What we eat and how it is processed within the body affects multiple hormone regulators. If you consistently consume too little food or even have a low-carbohydrate diet, this can stress the body’s hypothalamus, pituitary, adrenal, and thyroid glands.
These structures are responsible for regulating the hormones responsible for maintaining your cycle. Additionally, consuming things in excess, such as salt and caffeine, can affect fluid retention and sleep hygiene which both affect the body’s pain response and resilience.
— Eat foods that are high in Omega-3 such as fish (salmon or mackerel), chia or flax seeds, nuts (pecans or walnuts).
— Eat calcium-rich foods such as spinach, kale, white beans, dairy.
— Supplement with folate (400-800 micrograms).
— Supplement with vitamin D (600 international units).
— Consume excessive amounts of saturated fat, such as in bacon, cream, butter, or cured meats.
— Overdo it with caffeine.
— Consume excessive amounts of salt.
— Engage in low-carb diets.
Good sleep hygiene is something that is often touted as a hormone balancer but it can be really difficult for many people— particularly people who menstruate.
During our cycle, we naturally transition through different levels of hormones throughout the month thus, our ability to create a nightly routine can be difficult. Fluctuating hormones lead to more sleep interruptions as well as difficulty falling asleep.
Research has shown that during different phases of one’s cycle, a person will become less responsive to melatonin, which aids in quality of sleep.
Individuals who have more frequent sleep disturbances also report more severe PMS symptoms. Additionally, studies report that when someone suffers from interrupted or poor sleep, they have more severe mood disturbances, hormone irregularities, and irregular menstrual cycles.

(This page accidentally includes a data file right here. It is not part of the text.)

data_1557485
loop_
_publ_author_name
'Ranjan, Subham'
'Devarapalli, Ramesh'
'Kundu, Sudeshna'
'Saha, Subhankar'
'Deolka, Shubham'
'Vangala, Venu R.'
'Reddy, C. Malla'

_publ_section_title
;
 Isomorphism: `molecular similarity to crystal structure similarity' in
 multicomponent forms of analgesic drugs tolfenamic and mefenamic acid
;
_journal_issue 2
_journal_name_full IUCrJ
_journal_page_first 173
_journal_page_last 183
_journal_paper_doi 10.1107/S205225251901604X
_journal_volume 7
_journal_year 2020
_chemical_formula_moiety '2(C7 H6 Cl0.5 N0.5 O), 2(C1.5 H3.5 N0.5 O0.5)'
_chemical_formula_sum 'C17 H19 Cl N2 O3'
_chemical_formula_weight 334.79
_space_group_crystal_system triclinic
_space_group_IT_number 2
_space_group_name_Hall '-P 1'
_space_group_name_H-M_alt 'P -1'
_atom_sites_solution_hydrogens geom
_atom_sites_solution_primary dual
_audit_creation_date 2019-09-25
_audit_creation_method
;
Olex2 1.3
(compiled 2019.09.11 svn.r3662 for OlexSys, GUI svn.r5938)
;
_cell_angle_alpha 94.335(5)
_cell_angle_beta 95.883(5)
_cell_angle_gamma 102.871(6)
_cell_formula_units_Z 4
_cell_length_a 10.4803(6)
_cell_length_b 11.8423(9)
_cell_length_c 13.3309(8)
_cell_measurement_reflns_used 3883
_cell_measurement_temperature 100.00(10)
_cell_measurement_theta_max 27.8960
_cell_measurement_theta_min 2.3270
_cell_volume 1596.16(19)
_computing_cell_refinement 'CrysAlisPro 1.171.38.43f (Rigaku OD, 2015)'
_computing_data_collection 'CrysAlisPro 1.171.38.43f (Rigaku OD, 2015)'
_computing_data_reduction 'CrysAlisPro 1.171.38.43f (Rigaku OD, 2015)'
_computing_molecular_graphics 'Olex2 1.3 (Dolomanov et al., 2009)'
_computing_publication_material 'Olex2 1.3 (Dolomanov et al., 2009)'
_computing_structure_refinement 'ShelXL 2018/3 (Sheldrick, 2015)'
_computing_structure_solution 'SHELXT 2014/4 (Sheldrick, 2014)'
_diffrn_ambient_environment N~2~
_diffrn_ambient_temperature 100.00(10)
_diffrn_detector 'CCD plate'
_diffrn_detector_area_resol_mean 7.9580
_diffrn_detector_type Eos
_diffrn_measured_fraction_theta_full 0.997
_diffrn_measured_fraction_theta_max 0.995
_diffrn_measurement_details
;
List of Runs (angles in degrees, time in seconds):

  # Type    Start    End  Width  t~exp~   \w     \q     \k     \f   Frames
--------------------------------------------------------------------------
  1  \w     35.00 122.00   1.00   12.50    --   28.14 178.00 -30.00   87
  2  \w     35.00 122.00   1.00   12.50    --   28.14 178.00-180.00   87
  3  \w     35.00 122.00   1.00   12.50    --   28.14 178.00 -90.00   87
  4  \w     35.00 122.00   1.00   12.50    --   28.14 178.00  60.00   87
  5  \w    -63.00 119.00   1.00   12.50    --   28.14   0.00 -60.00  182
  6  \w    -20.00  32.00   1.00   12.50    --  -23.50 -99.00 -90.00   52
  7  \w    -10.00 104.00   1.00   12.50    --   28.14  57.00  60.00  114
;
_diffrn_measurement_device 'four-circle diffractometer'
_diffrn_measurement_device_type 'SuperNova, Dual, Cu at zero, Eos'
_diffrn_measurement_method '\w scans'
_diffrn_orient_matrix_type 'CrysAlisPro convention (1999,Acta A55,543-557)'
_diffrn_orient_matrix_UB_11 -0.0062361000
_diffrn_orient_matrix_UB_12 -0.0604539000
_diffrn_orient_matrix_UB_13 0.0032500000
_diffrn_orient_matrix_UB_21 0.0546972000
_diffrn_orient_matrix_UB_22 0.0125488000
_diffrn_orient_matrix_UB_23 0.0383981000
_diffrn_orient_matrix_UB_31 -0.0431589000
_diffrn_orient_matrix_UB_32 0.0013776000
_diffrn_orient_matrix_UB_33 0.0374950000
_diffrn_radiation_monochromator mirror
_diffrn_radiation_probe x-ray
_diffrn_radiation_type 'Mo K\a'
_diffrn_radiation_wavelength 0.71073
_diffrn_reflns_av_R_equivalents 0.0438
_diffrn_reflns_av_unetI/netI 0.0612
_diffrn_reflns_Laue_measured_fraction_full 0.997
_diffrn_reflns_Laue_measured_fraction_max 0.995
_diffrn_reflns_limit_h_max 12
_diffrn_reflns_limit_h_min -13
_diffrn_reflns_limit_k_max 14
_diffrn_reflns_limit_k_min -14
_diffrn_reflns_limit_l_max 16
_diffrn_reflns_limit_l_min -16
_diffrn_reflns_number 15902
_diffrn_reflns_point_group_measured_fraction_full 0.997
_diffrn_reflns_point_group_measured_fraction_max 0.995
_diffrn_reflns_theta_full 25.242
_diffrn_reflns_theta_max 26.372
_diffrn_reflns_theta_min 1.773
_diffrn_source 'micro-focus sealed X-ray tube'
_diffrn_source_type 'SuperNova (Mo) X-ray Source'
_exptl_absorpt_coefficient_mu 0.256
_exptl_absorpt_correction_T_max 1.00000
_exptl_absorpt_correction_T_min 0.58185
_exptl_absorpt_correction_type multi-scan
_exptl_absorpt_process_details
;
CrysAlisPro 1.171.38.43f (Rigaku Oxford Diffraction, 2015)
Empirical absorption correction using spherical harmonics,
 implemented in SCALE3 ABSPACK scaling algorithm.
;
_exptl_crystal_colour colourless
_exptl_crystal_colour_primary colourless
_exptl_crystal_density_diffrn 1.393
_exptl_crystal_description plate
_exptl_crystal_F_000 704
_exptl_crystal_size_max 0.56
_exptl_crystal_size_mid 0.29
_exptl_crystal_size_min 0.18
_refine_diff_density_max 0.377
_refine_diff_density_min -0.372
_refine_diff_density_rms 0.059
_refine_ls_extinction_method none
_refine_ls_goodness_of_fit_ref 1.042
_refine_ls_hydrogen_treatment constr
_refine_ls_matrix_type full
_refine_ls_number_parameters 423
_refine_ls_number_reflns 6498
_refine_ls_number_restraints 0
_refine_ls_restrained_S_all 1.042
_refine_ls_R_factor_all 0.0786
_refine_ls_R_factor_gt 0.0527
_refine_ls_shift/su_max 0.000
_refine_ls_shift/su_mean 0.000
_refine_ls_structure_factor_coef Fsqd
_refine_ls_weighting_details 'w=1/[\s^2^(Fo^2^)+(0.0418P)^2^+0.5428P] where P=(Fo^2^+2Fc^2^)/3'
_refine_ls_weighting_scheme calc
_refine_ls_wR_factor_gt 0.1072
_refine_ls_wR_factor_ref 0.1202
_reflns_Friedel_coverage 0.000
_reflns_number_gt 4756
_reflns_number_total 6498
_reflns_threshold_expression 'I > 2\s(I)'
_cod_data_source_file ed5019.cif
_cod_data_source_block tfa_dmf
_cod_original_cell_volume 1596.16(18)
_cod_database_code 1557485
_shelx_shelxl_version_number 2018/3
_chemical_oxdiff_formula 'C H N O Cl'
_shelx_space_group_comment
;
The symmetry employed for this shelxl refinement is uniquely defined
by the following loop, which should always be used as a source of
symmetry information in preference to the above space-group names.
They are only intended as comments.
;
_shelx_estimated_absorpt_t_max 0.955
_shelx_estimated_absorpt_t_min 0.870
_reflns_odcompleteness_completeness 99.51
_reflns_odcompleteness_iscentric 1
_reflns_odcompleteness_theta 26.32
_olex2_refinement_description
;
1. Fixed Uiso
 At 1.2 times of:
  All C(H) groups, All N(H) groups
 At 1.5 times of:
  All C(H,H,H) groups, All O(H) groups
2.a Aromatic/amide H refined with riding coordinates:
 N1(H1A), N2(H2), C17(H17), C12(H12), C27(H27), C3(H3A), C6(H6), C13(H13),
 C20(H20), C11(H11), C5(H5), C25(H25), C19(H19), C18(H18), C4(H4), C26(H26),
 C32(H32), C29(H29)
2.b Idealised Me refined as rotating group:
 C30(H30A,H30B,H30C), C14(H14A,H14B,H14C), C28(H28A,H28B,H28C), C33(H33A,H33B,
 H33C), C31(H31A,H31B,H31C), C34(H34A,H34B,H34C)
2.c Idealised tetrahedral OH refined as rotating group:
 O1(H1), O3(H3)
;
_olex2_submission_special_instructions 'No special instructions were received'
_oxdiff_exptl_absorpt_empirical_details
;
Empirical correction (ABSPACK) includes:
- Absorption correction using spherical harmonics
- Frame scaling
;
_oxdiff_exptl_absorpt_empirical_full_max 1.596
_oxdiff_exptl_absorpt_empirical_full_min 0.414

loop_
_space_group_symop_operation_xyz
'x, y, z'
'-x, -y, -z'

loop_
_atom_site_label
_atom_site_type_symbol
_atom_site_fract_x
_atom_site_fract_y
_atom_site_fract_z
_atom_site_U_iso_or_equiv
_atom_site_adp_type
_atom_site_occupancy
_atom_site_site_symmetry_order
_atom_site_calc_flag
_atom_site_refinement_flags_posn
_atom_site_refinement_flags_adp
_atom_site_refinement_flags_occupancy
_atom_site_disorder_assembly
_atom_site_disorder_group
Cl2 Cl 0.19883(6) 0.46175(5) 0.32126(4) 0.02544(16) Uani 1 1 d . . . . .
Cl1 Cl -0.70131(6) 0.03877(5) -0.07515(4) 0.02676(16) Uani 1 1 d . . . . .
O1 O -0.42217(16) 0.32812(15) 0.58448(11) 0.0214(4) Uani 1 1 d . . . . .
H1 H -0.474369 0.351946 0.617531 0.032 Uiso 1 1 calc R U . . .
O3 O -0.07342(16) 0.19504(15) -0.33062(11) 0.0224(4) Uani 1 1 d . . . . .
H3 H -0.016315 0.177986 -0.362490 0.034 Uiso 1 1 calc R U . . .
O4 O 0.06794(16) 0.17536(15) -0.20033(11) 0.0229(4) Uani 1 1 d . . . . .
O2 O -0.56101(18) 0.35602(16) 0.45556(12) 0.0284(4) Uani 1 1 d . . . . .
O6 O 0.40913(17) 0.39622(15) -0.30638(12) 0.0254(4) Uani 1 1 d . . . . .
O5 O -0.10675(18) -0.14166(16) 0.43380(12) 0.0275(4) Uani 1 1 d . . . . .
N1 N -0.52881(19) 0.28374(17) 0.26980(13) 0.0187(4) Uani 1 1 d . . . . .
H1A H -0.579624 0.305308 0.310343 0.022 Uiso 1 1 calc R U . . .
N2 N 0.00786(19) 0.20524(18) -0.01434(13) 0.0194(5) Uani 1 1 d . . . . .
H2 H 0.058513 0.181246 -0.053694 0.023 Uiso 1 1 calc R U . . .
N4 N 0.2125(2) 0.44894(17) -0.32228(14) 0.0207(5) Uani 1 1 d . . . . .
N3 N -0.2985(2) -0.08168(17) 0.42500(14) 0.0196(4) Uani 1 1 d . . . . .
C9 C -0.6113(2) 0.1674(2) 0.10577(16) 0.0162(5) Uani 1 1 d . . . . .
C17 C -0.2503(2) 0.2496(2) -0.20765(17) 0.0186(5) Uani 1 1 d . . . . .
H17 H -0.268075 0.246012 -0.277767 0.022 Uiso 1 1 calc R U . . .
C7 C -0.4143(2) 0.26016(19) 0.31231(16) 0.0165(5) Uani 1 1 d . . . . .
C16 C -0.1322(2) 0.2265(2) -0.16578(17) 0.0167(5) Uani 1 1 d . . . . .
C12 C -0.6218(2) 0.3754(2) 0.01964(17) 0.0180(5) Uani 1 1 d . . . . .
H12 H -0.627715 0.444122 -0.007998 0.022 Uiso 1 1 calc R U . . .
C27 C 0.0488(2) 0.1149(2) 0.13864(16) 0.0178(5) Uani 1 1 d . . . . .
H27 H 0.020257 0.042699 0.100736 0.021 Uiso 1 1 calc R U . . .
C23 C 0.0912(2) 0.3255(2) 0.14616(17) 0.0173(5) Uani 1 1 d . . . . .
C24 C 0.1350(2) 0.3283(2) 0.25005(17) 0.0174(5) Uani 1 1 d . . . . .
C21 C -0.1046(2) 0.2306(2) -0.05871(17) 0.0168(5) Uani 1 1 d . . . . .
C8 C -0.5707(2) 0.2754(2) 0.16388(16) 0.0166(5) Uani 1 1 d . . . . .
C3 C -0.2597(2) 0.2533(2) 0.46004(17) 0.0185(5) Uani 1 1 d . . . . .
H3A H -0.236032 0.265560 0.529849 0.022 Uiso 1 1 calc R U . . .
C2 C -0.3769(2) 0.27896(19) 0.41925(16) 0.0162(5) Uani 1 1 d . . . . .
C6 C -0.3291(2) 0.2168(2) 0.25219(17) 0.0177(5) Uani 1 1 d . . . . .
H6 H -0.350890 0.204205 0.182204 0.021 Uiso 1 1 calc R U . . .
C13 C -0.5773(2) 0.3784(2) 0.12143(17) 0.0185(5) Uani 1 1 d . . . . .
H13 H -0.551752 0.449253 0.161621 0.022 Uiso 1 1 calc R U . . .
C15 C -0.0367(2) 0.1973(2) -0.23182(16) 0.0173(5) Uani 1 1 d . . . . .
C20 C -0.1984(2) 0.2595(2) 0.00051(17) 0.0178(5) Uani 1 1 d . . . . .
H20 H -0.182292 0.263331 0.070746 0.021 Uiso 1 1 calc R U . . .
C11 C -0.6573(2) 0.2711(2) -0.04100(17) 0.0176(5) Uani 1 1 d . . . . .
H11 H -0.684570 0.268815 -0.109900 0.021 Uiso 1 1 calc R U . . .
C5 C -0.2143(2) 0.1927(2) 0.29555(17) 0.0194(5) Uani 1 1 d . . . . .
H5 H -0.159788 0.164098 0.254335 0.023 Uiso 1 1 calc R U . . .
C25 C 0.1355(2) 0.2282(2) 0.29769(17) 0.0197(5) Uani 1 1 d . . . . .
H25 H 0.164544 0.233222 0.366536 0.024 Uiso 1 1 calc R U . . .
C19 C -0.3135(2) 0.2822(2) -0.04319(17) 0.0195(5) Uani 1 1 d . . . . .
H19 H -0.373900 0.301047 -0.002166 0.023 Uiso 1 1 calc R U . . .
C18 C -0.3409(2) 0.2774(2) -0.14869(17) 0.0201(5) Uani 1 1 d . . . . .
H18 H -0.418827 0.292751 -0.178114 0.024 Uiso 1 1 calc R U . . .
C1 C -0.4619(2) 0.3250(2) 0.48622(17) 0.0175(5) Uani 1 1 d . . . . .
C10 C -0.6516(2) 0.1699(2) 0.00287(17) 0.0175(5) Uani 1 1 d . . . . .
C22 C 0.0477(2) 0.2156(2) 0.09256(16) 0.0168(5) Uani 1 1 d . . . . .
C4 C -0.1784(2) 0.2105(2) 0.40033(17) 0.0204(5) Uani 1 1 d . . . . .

Below are some simple recommendations to help improve your quality of sleep.
— Healthy movement daily, preferably before 2 pm.
— Turn off your phone at least an hour before bedtime.
— Engage in a relaxing task before bed, such as a shower, bath, or cup of chamomile tea.
— Eat heavy or spicy meals before bed.
— Take naps.
— Watch TV in bed.
Finally, take steps to make sure your body is working as it should. Physical therapy is an excellent way to holistically work on optimizing your cycle. I am not talking about your regular run-of-the-mill physical therapy, I am talking about seeing someone who has been trained specifically to help people who menstruate.
This type of physical therapy focuses on your pelvic floor and abdominal muscles as well as your internal organs. As your body gears up to ovulate and then proceeds with ovulation and menstruation, you can experience pain and cramping.
A pelvic floor physical therapist can provide you with tools, such as specific stretching, breathing or massage techniques, and even modalities like electrical stimulation, to help manage any pain you encounter during your cycle. Check out my blog for some at-home techniques to start today.
Your period doesn’t have to be a pain.
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Dr. Laura Meihofer is a licensed Physical Therapist, athletic trainer and yoga instructor specializing in pelvic floor therapy.
In addition to offering inclusive patient care through her private practice in Rochester, Minnesota, Dr. Meihofer is passionate about creating accessible resources, education and products for individuals suffering from pelvic floor dysfunction. Read more of her tips and insights and follow her on Instagram (@lauramiehofer).